Landlord Wins Appeal for Dispensation from Tenant Consultation Requirements

Citation: [2024] UKUT 56 (LC)
Judgment on

Introduction

The case of RM Residential Limited v Westacre Estates Limited & Anor concerns an appeal against the First-tier Tribunal’s decision to deny a dispensation from the statutory requirement to consult tenants prior to conducting major works. This appeal raises critical legal principles about the Landlord and Tenant Act 1985, particularly sections 20 and 20ZA, and the interpretation of urgency and landlord’s rights during the registration gap of property title.

Key Facts

RM Residential Limited (Appellant) purchased the freehold of a property and initiated urgent repairs without fully complying with the tenant consultation requirements outlined in section 20 of the Landlord and Tenant Act 1985. The Appellant subsequently sought a dispensation under section 20ZA from these requirements, which was refused by the First-tier Tribunal on grounds that the Appellant did not legally own the property at the time of works due to the registration gap and that the works were not urgent. The Appellant argued that as the equitable owner, they were entitled to proceed without the formal registered title and that the lack of tenant prejudice should result in a dispensation being granted.

The Primary legal principles engaged in this case were:

  1. Consultation Requirements (section 20 of the Landlord and Tenant Act 1985): This outlines procedures landlords must follow before undertaking ‘qualifying works’ exceeding a cost threshold for tenants in service charges.

  2. Dispensation from Consultation (section 20ZA of the Landlord and Tenant Act 1985): Allows landlords to apply for dispensation from consultation requirements if the tribunal is satisfied it is reasonable to dispense with the requirements.

  3. Equitable Ownership vs. Registration Gap (Land Registration Act 2002): Pertains to the rights and powers of individuals who have equitable ownership of a property but are not yet registered proprietors.

  4. Prejudice to Tenants (Daejan Investments Limited v Benson [2013] UKSC 14): The focus during an application for dispensation should be on whether tenants were prejudiced by the lack of consultation.

  5. Urgency of Works: The FTT suggested that unless works needed to be urgent, there was no ‘basic right’ to a dispensation.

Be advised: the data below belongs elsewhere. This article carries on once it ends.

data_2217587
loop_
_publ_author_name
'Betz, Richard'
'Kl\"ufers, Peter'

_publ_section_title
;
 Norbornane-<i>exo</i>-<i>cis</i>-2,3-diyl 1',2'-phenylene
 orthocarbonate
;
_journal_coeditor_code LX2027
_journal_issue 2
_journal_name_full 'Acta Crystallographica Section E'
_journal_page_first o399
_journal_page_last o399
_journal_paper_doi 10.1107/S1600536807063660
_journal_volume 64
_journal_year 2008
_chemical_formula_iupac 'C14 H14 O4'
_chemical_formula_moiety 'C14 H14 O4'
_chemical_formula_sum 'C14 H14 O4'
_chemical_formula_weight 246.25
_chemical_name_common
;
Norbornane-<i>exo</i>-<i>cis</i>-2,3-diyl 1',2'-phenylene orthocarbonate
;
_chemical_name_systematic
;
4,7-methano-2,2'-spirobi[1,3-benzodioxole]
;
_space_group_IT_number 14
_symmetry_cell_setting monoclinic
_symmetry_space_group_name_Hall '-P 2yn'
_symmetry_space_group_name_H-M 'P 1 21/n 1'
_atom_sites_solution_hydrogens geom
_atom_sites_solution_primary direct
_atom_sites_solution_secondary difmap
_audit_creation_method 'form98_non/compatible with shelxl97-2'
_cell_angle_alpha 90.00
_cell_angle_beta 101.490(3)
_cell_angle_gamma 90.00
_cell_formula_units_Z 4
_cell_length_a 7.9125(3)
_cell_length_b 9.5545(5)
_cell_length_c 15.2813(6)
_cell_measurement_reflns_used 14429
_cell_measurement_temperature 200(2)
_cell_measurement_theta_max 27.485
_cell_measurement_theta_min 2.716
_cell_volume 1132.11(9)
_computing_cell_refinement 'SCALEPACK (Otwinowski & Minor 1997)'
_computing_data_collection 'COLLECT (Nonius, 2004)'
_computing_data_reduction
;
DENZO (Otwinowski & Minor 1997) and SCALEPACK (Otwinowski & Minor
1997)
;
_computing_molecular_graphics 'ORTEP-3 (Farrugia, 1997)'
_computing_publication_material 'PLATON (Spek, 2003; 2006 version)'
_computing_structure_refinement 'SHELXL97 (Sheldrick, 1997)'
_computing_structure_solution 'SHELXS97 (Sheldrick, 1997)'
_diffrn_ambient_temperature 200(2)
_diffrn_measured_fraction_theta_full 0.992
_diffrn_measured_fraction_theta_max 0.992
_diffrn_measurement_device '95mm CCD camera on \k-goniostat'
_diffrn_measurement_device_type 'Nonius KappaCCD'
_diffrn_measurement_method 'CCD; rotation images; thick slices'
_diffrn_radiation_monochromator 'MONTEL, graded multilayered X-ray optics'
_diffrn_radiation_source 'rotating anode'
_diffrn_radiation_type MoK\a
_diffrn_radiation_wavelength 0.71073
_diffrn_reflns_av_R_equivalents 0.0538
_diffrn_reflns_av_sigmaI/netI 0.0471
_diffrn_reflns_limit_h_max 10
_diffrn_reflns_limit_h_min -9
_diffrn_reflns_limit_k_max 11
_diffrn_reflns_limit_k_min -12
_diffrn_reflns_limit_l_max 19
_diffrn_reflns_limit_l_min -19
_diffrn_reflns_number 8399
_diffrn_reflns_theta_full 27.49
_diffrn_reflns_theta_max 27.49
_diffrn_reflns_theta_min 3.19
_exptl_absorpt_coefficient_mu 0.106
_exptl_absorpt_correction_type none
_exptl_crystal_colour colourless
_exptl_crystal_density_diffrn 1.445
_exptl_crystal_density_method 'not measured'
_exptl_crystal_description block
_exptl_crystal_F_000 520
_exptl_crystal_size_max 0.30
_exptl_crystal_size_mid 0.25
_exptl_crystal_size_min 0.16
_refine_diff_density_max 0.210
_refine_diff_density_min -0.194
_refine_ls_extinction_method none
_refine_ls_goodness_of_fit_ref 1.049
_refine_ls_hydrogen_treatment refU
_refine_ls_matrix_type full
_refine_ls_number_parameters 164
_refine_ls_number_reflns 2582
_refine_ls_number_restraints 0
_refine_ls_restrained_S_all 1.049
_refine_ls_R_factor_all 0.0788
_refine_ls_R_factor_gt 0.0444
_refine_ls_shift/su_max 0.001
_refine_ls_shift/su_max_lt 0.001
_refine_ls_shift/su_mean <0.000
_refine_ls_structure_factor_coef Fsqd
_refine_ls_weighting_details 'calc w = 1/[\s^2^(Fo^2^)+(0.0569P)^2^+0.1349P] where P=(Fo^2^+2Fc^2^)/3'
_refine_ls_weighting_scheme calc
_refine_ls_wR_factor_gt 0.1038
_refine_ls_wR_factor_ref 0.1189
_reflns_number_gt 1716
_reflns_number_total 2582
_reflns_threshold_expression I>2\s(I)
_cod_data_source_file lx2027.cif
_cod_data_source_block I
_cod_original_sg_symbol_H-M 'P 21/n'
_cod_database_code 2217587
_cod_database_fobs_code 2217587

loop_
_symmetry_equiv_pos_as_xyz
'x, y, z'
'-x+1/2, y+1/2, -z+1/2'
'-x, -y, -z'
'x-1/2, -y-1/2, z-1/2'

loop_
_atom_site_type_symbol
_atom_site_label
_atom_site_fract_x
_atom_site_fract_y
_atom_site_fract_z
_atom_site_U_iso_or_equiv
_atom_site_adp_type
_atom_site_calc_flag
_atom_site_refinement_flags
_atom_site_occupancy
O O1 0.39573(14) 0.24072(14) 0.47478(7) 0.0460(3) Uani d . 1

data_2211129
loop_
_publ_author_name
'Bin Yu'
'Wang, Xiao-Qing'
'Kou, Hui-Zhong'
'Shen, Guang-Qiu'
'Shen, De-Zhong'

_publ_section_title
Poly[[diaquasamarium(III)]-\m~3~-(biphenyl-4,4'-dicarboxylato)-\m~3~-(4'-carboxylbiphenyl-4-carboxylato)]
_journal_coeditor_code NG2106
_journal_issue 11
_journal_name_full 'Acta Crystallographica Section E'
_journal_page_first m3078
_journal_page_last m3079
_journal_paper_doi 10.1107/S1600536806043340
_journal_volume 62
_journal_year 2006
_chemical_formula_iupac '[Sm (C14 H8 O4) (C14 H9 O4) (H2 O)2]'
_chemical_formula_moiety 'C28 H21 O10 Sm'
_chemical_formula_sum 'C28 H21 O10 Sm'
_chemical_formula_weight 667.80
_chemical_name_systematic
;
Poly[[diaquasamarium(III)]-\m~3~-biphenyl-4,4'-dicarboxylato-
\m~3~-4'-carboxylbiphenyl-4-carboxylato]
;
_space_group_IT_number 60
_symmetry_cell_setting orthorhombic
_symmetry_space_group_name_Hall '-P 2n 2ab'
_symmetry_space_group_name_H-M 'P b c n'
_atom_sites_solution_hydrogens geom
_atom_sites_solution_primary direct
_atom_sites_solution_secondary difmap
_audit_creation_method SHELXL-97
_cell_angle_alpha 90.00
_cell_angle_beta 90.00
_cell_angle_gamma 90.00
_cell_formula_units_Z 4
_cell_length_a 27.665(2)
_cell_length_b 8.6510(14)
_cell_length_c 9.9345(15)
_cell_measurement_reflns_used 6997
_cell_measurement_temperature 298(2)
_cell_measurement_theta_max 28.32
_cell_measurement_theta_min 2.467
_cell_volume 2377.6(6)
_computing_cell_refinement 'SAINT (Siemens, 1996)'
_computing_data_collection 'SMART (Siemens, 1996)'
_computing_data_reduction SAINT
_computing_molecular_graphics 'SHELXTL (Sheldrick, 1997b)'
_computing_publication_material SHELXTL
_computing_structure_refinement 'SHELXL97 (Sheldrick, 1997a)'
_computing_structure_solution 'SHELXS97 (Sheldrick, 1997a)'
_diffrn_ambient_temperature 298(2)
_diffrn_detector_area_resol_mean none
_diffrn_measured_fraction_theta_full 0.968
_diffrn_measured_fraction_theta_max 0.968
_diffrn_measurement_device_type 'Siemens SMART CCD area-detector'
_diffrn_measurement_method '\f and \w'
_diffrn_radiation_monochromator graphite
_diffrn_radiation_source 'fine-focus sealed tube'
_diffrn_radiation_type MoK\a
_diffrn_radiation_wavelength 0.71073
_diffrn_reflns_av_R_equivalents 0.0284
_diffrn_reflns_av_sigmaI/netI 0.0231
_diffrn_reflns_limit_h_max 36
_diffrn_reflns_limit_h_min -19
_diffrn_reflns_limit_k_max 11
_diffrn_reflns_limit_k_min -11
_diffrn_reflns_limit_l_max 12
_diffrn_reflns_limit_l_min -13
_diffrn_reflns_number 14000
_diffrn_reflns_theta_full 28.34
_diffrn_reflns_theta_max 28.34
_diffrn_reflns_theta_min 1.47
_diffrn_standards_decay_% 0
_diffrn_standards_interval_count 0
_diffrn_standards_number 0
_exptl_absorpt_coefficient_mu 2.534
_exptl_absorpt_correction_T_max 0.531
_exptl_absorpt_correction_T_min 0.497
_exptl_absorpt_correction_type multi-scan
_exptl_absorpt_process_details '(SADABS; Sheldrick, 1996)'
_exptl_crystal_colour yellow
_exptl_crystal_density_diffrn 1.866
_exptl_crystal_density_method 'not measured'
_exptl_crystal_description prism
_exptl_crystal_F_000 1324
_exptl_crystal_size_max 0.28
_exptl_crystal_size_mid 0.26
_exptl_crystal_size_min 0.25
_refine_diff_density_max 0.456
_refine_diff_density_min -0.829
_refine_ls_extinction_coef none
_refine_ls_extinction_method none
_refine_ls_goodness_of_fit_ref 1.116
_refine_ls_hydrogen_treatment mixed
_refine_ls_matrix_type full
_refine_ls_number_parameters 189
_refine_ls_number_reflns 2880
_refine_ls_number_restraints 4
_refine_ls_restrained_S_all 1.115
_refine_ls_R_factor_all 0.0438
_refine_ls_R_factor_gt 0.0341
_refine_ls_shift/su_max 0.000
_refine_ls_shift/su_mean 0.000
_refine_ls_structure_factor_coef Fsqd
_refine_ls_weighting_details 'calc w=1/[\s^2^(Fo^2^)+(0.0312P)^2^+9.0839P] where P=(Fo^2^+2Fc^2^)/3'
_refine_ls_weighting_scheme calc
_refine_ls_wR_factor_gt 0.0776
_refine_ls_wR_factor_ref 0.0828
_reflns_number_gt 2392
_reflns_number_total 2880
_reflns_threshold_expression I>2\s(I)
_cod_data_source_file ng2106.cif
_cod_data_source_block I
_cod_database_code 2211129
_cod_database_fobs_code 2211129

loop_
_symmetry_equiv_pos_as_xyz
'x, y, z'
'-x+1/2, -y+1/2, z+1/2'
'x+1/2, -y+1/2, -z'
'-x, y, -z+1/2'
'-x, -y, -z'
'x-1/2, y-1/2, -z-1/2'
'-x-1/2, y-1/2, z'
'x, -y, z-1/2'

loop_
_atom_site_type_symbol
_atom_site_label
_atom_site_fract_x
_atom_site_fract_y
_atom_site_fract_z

6. Conflict of Interest: The FTT’s perception that a conflict of interest affected the credibility of one of the appellant’s reports.

Outcomes

The Upper Tribunal (Lands Chamber) decided that the First-tier Tribunal erred in several respects:

  1. Misunderstanding Equitable Ownership: The FTT failed to recognize that during the registration gap, the purchaser holds equitable ownership and has the right to exercise owner’s powers per section 24 of the Land Registration Act 2002.

  2. Mistaken Precondition of Urgency: The Supreme Court in Daejan clarified that urgency is not a precondition for a dispensation to the consultation requirement. The primary issue should be whether or not tenants suffered prejudice from the lack of consultation.

  3. Overemphasis on Lack of Prejudice: While the FTT correctly identified the lack of tenant prejudice, they wrongly assumed this was not a significant factor in the decision to grant a dispensation.

  4. Findings of Fact Rejected: The Tribunal concluded that the FTT’s findings regarding the explanation of work scope and costs, satisfactory evidence of work completion, and the perceived conflict of interest in Mr Payne’s report were incorrect or irrelevant.

The Upper Tribunal, therefore, set aside the FTT’s decision, granting the appellant dispensation from the section 20 consultation requirements, basing the decision on the correct legal understanding and the uncontested finding of no tenant prejudice.

Conclusion

This case reaffirms the principles set out in section 20ZA of the Landlord and Tenant Act 1985 and clarifies that the urgency of works is not a prerequisite when assessing the need for dispensation from consultation requirements. The interpretation by the FTT of the registration gap and the concept of equitable ownership during such a gap was incorrect. The case underscores the importance of tenant prejudice as central to the considerations for dispensation and the practical rights of equitable property owners. The Upper Tribunal has rectified the FTT’s misapplication of legal principles, aligning the decision with established precedent and clarifying the application of these principles for future similar cases.

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